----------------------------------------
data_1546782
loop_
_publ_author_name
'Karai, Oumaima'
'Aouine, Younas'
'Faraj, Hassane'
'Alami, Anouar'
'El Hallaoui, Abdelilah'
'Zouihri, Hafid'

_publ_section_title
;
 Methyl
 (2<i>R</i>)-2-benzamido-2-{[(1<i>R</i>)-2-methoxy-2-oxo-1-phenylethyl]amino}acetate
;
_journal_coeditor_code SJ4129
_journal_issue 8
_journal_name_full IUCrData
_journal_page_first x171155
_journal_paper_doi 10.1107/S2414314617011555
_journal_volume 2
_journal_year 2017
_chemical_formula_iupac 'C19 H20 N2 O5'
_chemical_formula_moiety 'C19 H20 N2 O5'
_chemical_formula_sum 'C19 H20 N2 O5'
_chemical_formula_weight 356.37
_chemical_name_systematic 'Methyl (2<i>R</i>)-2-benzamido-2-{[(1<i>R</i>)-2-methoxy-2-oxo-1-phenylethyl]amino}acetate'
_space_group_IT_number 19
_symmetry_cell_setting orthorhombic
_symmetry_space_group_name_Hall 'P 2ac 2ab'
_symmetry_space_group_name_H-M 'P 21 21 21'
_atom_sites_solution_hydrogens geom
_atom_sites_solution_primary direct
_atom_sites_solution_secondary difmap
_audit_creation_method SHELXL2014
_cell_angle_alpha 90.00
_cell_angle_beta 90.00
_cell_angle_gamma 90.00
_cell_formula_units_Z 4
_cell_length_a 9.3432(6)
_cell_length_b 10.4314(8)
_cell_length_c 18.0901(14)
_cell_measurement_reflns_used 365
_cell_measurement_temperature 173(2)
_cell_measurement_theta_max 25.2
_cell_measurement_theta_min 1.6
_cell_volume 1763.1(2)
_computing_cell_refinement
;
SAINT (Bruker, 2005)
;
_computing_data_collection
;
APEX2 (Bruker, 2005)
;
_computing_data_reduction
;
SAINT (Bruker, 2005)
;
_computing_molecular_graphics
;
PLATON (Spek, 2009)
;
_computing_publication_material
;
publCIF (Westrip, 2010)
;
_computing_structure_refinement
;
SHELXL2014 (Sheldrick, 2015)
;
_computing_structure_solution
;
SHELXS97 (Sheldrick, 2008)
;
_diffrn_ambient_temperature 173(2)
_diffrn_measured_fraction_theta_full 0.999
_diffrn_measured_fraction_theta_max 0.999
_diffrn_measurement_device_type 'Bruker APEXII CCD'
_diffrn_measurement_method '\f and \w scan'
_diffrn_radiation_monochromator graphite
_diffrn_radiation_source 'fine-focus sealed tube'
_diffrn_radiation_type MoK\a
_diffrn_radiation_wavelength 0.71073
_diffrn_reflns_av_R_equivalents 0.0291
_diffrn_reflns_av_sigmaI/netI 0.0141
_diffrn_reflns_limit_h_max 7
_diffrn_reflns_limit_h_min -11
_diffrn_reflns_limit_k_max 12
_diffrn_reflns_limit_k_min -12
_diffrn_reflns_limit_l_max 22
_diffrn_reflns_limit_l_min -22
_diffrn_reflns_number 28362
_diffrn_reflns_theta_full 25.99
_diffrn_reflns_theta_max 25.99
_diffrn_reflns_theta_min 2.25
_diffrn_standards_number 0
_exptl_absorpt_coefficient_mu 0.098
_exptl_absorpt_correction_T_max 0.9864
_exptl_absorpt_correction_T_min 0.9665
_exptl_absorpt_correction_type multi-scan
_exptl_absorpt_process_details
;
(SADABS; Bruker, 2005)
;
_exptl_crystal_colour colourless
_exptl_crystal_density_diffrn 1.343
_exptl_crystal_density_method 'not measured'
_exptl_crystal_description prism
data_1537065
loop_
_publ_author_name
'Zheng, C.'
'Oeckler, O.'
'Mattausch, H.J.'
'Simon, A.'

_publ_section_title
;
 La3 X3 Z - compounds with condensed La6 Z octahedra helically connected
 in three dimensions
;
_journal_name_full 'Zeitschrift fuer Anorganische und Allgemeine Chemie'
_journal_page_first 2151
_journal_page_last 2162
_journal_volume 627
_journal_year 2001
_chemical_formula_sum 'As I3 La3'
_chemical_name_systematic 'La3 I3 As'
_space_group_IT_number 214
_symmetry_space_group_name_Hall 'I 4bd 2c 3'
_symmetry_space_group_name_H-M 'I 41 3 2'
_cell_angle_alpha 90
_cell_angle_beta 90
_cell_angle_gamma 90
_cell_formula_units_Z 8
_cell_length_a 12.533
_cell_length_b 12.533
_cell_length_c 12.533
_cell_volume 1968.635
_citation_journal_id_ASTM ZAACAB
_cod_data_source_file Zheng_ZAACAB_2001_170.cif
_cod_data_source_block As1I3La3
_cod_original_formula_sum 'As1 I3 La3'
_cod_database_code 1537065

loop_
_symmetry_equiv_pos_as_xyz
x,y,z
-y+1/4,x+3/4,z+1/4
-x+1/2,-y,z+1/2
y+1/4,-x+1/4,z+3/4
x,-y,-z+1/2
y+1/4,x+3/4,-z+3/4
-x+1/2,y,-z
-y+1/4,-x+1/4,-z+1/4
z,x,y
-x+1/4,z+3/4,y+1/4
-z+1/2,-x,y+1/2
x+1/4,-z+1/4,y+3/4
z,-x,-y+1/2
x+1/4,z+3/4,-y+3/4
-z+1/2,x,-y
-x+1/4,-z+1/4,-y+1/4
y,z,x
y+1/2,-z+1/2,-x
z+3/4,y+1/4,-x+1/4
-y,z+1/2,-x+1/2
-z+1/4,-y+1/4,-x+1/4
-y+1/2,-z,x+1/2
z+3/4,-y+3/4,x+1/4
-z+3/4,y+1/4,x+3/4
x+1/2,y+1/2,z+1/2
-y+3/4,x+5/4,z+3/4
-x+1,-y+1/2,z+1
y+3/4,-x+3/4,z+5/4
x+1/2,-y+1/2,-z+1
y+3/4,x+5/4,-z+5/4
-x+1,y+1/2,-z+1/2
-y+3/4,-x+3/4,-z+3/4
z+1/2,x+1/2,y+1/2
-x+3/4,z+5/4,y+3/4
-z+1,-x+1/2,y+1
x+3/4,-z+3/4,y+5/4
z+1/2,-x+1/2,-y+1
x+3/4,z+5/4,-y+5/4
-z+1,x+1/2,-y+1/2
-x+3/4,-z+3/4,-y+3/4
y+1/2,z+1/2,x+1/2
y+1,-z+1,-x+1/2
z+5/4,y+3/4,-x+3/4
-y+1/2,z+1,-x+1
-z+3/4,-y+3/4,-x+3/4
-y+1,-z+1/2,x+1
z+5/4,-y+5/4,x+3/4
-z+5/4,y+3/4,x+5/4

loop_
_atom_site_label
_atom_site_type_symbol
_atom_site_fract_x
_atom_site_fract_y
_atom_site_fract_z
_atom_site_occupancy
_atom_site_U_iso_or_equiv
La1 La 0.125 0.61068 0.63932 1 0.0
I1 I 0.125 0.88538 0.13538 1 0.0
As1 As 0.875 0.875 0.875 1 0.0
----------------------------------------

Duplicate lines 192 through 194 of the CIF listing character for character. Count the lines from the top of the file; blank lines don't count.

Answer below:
z+5/4,-y+5/4,x+3/4
-z+5/4,y+3/4,x+5/4

loop_